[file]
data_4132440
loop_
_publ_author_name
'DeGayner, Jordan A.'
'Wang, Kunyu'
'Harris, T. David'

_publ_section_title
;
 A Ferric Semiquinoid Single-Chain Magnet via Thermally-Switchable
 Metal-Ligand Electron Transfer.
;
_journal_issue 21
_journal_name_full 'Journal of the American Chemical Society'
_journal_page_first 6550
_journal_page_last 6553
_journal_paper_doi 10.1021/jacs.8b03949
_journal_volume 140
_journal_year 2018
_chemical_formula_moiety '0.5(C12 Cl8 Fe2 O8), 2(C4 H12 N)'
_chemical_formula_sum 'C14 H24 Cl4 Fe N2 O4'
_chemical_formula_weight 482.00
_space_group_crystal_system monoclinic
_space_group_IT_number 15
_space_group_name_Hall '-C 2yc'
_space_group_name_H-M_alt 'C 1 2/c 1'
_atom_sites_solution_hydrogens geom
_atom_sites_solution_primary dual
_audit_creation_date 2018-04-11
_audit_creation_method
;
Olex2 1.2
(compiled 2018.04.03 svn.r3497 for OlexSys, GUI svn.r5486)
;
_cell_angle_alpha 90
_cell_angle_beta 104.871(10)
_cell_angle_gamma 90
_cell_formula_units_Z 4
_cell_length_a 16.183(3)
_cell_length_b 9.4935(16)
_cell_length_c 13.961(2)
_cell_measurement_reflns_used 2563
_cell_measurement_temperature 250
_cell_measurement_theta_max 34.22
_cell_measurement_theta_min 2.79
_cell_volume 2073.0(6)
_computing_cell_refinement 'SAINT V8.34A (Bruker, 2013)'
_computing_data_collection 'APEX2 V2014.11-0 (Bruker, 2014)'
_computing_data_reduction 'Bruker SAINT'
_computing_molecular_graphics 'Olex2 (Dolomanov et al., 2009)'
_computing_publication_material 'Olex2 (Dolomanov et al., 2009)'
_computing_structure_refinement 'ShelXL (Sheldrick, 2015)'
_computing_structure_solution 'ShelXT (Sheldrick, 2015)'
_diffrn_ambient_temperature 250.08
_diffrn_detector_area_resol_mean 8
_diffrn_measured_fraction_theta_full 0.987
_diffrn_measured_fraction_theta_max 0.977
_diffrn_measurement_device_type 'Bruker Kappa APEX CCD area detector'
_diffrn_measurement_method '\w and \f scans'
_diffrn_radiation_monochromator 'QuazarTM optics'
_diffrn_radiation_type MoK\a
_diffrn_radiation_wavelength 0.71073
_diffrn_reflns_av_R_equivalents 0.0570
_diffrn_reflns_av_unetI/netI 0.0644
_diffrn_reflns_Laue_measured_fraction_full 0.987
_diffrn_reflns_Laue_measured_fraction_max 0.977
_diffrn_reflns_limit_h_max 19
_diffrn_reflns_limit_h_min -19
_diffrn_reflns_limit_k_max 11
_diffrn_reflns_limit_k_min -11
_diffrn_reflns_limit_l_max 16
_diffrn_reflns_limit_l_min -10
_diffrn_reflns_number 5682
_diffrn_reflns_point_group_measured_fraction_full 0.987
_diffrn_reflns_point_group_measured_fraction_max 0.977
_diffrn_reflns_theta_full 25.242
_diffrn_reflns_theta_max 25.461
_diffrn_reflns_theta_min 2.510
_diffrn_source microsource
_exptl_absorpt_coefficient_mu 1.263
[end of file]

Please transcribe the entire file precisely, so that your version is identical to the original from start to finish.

data_4132440
loop_
_publ_author_name
'DeGayner, Jordan A.'
'Wang, Kunyu'
'Harris, T. David'

_publ_section_title
;
 A Ferric Semiquinoid Single-Chain Magnet via Thermally-Switchable
 Metal-Ligand Electron Transfer.
;
_journal_issue 21
_journal_name_full 'Journal of the American Chemical Society'
_journal_page_first 6550
_journal_page_last 6553
_journal_paper_doi 10.1021/jacs.8b03949
_journal_volume 140
_journal_year 2018
_chemical_formula_moiety '0.5(C12 Cl8 Fe2 O8), 2(C4 H12 N)'
_chemical_formula_sum 'C14 H24 Cl4 Fe N2 O4'
_chemical_formula_weight 482.00
_space_group_crystal_system monoclinic
_space_group_IT_number 15
_space_group_name_Hall '-C 2yc'
_space_group_name_H-M_alt 'C 1 2/c 1'
_atom_sites_solution_hydrogens geom
_atom_sites_solution_primary dual
_audit_creation_date 2018-04-11
_audit_creation_method
;
Olex2 1.2
(compiled 2018.04.03 svn.r3497 for OlexSys, GUI svn.r5486)
;
_cell_angle_alpha 90
_cell_angle_beta 104.871(10)
_cell_angle_gamma 90
_cell_formula_units_Z 4
_cell_length_a 16.183(3)
_cell_length_b 9.4935(16)
_cell_length_c 13.961(2)
_cell_measurement_reflns_used 2563
_cell_measurement_temperature 250
_cell_measurement_theta_max 34.22
_cell_measurement_theta_min 2.79
_cell_volume 2073.0(6)
_computing_cell_refinement 'SAINT V8.34A (Bruker, 2013)'
_computing_data_collection 'APEX2 V2014.11-0 (Bruker, 2014)'
_computing_data_reduction 'Bruker SAINT'
_computing_molecular_graphics 'Olex2 (Dolomanov et al., 2009)'
_computing_publication_material 'Olex2 (Dolomanov et al., 2009)'
_computing_structure_refinement 'ShelXL (Sheldrick, 2015)'
_computing_structure_solution 'ShelXT (Sheldrick, 2015)'
_diffrn_ambient_temperature 250.08
_diffrn_detector_area_resol_mean 8
_diffrn_measured_fraction_theta_full 0.987
_diffrn_measured_fraction_theta_max 0.977
_diffrn_measurement_device_type 'Bruker Kappa APEX CCD area detector'
_diffrn_measurement_method '\w and \f scans'
_diffrn_radiation_monochromator 'QuazarTM optics'
_diffrn_radiation_type MoK\a
_diffrn_radiation_wavelength 0.71073
_diffrn_reflns_av_R_equivalents 0.0570
_diffrn_reflns_av_unetI/netI 0.0644
_diffrn_reflns_Laue_measured_fraction_full 0.987
_diffrn_reflns_Laue_measured_fraction_max 0.977
_diffrn_reflns_limit_h_max 19
_diffrn_reflns_limit_h_min -19
_diffrn_reflns_limit_k_max 11
_diffrn_reflns_limit_k_min -11
_diffrn_reflns_limit_l_max 16
_diffrn_reflns_limit_l_min -10
_diffrn_reflns_number 5682
_diffrn_reflns_point_group_measured_fraction_full 0.987
_diffrn_reflns_point_group_measured_fraction_max 0.977
_diffrn_reflns_theta_full 25.242
_diffrn_reflns_theta_max 25.461
_diffrn_reflns_theta_min 2.510
_diffrn_source microsource
_exptl_absorpt_coefficient_mu 1.263